Organizers for the convention take over the arena for six weeks in the summer of 2012 to retrofit the building for broadcast television. The project typically involves tearing out several sections of seats and rebuilding them after the event is over.
That time frame coincides with the Bobcats’ plan for making major renovations to their five-year-old facility, said Pete Guelli, the team’s executive vice president and chief sales and marketing officer.
The DNC host committee will look over the entire arena before developing a retrofit for the convention.
Depending on the demolition plans, the Charlotte Bobcats could use the convention as a springboard to replace 336 premium seats in the lower bowl at the stage end on the arena’s east side, and improve the dining experience at the Front Court restaurant next to those seats.
Those loge-box-style seats, called Royal Boxes (236 seats) and Terrace Tables (100 seats), have counter space and small TVs and are sold in groups of two to six seats.
Those seats came close to being sold out for the Bobcats’ first season in the building in 2005-06, according to team officials at the time. Since then, the Bobcats have struggled to keep them filled. Season-ticket holders occupy about 50 percent of Royal Boxes and Terrace Tables this year at a cost of $200 a game, Guelli said. The ticket price includes a Front Court buffet meal, a $40 value.
In a perfect world, Guelli said, the Bobcats would remove those seats for good and replace them with a greater number of regular seats to boost the overall number of lower bowl seats above the current total of 6,900.
In tandem, the team would like to remove the restaurant wall that prevents Front Court diners from viewing the game and combine that space with the new seats on the east end. The new setup could then be presented to a potential sponsor for a branding opportunity, he said.
Bill Duffy, the Bobcats’ chief administrative officer and chief finance officer, is the team’s representative working with the host committee to plan the convention. Separately, Duffy is having initial conversations on repositioning those premium seats with Ellerbe Becket, the firm that designed the arena; Populous, the architect for new Amway Center in Orlando; and a sports marketing consultant the club declined to identify.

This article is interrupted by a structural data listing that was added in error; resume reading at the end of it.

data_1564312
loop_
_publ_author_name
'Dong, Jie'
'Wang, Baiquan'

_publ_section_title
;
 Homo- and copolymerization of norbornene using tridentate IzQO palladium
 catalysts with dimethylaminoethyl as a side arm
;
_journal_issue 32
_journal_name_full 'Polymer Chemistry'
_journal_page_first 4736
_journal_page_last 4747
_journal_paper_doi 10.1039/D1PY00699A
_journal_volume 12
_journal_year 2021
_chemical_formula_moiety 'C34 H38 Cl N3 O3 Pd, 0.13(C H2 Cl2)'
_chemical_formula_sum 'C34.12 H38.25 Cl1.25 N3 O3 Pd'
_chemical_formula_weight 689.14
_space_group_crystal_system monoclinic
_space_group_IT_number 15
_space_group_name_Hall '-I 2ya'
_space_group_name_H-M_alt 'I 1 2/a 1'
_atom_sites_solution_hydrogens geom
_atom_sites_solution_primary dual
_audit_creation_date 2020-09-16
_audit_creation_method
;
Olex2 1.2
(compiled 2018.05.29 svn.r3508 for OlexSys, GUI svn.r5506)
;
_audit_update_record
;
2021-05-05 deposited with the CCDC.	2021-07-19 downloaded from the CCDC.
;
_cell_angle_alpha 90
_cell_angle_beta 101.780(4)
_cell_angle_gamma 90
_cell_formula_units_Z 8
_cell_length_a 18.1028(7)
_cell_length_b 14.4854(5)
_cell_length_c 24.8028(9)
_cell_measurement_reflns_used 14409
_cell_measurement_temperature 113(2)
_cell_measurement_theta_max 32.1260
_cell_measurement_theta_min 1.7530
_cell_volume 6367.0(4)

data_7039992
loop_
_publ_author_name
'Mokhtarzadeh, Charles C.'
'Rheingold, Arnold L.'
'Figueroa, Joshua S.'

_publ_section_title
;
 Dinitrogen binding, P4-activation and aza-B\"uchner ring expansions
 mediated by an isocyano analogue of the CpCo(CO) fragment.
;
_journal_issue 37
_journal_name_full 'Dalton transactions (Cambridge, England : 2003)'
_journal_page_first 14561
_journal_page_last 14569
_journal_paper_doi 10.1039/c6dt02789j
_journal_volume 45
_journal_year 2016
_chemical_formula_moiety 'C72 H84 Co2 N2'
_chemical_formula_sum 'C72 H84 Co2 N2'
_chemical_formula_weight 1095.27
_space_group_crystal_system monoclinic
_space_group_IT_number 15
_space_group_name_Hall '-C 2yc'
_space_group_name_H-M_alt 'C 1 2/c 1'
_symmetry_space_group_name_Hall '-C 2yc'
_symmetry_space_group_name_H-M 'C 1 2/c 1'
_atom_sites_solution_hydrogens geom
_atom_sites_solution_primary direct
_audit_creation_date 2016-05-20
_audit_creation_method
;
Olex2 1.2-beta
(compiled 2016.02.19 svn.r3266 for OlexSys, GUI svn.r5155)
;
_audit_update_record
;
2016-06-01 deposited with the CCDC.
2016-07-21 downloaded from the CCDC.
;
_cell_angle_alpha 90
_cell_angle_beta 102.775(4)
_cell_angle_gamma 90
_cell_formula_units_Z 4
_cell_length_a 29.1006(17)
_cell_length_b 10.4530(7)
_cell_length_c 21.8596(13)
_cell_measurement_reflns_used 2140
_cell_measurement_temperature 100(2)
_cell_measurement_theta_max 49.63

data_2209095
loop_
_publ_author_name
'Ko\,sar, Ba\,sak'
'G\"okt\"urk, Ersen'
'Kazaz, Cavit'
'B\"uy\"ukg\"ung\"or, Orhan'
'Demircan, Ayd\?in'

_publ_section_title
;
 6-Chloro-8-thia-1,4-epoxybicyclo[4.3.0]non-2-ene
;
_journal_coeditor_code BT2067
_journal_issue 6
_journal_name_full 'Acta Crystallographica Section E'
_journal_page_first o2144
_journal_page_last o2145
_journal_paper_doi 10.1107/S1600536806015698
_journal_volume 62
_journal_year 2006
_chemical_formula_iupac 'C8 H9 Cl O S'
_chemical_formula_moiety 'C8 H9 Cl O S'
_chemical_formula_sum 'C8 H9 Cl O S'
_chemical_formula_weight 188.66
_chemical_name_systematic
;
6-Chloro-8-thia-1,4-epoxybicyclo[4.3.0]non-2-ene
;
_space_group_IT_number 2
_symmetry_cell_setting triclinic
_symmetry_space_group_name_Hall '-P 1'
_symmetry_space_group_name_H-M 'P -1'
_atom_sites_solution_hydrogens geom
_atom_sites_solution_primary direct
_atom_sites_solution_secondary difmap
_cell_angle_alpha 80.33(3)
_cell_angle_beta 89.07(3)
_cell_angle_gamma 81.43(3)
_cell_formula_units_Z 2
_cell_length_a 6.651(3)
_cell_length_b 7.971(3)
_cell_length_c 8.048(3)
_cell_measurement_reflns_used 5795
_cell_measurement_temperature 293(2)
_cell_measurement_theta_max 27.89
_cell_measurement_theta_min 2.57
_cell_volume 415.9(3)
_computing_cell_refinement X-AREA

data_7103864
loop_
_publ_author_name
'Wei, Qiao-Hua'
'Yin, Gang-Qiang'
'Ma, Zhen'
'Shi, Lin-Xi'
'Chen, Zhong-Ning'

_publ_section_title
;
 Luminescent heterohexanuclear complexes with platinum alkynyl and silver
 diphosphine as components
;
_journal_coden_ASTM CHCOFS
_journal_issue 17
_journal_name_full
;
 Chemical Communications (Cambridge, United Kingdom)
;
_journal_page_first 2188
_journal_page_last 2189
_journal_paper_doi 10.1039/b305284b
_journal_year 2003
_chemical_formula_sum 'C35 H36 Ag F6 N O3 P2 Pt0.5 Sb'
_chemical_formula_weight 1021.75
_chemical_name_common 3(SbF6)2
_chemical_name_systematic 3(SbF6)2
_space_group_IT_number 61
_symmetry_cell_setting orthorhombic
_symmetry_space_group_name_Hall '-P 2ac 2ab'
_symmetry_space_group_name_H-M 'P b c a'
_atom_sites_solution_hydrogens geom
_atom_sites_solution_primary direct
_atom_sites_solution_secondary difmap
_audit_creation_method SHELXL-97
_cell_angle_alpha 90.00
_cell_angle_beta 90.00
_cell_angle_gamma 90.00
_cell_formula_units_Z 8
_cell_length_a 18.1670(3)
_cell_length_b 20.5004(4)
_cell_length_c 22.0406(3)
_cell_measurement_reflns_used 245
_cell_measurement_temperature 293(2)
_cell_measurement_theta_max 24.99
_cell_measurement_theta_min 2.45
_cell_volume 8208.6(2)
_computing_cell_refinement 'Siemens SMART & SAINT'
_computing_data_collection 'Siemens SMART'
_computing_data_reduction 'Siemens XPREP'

Guelli and Fred Whitfield, the Bobcats’ president and chief operating officer, were to tour the Magic’s arena last weekend as part of a corporate sponsor outing tied to Charlotte’s game in Orlando. Amway Center’s restaurant, Jernigan’s, unlike Front Court, has tiered seating with open views to the game.
The Bobcats could end up redesigning those seats even if they remain untouched by the DNC. “It appears to be the most opportune time for the project,” Guelli said. “I would think some of the construction costs would be mitigated if there was already demolition being done.”
Staples Center produced a $24.22 merchandise per cap for the NBA All-Star Game, setting a league mark.
AEG Merchandising’s $24.22 per cap for retail items was the highest for any event in the league’s 65-year history, said Lee Zeidman, arena senior vice president and general manager. The concessionaire wheeled retail carts to the suites on all three levels of Staples Center. It was the first time AEG had done that for an event and a key factor for driving merchandise sales.
On the food side, Levy Restaurants’ $33.81 per cap was the highest since the arena opened in October 1999. Staples Center has played host to seven NBA Finals and the 2004 NBA All-Star Game.
The NBA and the arena’s major sponsors took over most of the building’s 150 suites to entertain their clients, helping drive the food number, Zeidman said.
Don Muret can be reached at firstname.lastname@example.org. Follow him on Twitter @breakground.